The director comes full circle… sort of… in the ‘Robot Chicken’ studio’s latest special, its second holiday project for Disney, that sees Mickey Mouse and Minnie Mouse travel to the North Pole to save Christmas and learn the true meaning of the holiday; the show hits ABC, Disney Channel, Disney Junior, and Disney XD November 27, and Disney+ the next day.
For David H. Brooks (Ultra City Smiths, Lego Unikitty), this holiday season, his stop-motion machinations come full circle. It’s been 17 years since he directed Christmas Time for the Jews, the classic 2005 stop-motion short that ran as a “Saturday TV Funhouse” segment on Saturday Night Live. Fast forward to 2022, and Brooks is still mixing it up frame by frame, this time with Stoopid Buddy Stoodios, directing Mickey Saves Christmas, an all-new stop-motion holiday special that stars Mickey Mouse, Minnie Mouse, and an assortment of pals as they attempt to celebrate the perfect Christmas at their snowy cabin.
It's the second Disney holiday special produced by Stoopid Buddy Stoodios, the talented maniacs behind the award-winning stop-motion adult comedy sketch show Robot Chicken as well as Crossing Swords and SuperMansion; their stop-motion Mickey Mouse and the Magical Snowy Holiday premiered on Disney Junior in 2020.
In Mickey Saves Christmas, when Pluto causes Santa to lose all the presents on his sleigh, Mickey and his friends travel to the North Pole on a quest to save Christmas and find the true meaning of the holiday.
Real-life couple Brock Powell (Disney Channel’s Hamster & Gretel) and Camryn Grimes (The Young and the Restless) lend their voices to iconic duo Santa and Mrs. Claus, respectively.
The special airs November 27 at 7:00 p.m. EST on ABC, Disney Channel, Disney Junior and Disney XD, and November 28 on Disney+.
Reflecting back on directing the iconic Suzy Snowflake (1951) stop-motion SNL parody, produced at Bix Pix Entertainment and delivered a mere eight hours prior to airtime, Brooks laughs and says, “It was such a fun thing to do. You've got to credit Robert Smigel and the team at SNL. That was one of those projects that came in, I think, three weeks before it was supposed to air. And we said, ‘We're just going to do this.’ And how do you know something's going to go viral? That was the same episode that Andy Sandberg got his big break. So we were up against The Lonely Island: Lazy Sunday, that rap he did, that was like, ‘Holy cow, that thing went viral.’ We were on the same episode as that, and we still managed to find a little niche with an audience. And being Jewish myself, it was one of those things that was just so fun to make.”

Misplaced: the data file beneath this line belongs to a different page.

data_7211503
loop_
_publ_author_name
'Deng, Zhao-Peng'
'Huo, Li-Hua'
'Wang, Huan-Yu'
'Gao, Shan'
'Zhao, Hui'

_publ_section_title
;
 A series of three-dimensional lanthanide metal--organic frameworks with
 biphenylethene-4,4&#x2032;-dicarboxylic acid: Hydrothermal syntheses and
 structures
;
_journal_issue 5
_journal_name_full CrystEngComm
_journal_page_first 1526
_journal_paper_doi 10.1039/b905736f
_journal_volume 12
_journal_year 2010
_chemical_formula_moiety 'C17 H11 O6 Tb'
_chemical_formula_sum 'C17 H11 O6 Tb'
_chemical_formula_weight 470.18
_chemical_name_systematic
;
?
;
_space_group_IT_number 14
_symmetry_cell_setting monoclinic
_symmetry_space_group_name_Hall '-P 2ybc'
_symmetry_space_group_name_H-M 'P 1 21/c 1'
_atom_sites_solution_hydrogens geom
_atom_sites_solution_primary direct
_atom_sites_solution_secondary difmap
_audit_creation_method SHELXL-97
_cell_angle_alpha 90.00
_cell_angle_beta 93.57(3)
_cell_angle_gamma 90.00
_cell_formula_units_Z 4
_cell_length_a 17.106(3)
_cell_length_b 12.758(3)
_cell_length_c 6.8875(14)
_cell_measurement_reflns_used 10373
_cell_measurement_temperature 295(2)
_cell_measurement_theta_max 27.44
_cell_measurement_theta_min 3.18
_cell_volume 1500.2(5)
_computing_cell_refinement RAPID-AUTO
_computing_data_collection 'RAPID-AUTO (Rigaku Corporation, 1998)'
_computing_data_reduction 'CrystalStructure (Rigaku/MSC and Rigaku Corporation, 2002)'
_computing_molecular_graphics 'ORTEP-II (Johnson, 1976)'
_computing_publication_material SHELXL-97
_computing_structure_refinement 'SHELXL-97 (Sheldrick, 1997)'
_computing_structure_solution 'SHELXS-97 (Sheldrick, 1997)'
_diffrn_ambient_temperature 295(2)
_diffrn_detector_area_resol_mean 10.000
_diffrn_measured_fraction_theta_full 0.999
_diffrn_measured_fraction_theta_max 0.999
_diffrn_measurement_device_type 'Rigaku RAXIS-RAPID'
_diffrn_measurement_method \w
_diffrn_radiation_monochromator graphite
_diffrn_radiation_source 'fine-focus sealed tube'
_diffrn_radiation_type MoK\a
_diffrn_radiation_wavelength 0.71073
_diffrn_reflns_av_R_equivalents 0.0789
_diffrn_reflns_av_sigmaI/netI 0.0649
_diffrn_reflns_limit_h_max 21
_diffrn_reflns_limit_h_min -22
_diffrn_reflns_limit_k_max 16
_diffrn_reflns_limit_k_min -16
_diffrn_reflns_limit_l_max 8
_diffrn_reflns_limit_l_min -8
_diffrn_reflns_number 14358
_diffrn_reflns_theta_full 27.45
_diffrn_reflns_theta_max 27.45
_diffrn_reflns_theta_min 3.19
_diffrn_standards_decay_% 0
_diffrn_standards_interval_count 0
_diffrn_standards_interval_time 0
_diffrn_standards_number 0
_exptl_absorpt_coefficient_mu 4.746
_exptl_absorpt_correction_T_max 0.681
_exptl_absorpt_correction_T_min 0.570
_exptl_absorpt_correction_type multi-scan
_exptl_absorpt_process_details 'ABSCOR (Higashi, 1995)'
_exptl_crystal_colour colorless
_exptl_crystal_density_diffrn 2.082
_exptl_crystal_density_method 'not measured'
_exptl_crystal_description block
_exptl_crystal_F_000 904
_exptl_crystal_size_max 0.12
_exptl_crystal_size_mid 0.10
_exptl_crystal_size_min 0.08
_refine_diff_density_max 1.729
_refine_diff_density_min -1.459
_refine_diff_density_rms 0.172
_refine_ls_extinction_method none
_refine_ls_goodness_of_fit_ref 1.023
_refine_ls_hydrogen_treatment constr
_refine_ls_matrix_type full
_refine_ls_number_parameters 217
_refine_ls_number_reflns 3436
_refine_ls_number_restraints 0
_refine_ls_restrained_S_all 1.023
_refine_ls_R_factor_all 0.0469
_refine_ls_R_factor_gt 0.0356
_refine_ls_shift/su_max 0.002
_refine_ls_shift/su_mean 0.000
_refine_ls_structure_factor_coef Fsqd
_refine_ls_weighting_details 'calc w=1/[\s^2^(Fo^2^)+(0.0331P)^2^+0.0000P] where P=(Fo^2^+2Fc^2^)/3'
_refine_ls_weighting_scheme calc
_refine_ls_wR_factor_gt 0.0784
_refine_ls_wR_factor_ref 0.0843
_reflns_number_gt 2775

On Mickey Saves Christmas, the project started for Brooks with a script from Disney, and not much else. “We were handed a script and asked, “Can you make this? Is this possible?’ There wasn’t any music written, though there were some songs at that point. So, we say, ‘Okay, let's dive in!’ We had produced a little short piece for one of Disney’s charitable initiatives, and a Mickey short in stop-motion a few years back. So, we had that as our base. We knew what the stop-motion puppets were going to look like. We had a cabin we had built that we used as our launching point. And from there, we're basically starting from scratch for designs.”
“We started designing with our super talented production designer, Chris Zollna,” he adds. “We began storyboarding with John Martinez, our storyboard artist, and just hit the ground running, creating a world, designing costumes for all our characters, designing Santa and Mrs. Claus and all the reindeer. It really is kind of starting from scratch.”
One of the first challenges was adapting the script to “work” in stop-motion. Noting there were a few “red flags” that wouldn’t work in stop-motion, Brooks shares that the realities of time and budget meant adjustments were needed. “We worked with an incredible team at Disney that knew what we were capable of doing and knew our constraints,” he says. “The last thing I'd want to do is try to pull off something that will definitely work in 2D or CG but miss the mark in stop-motion.”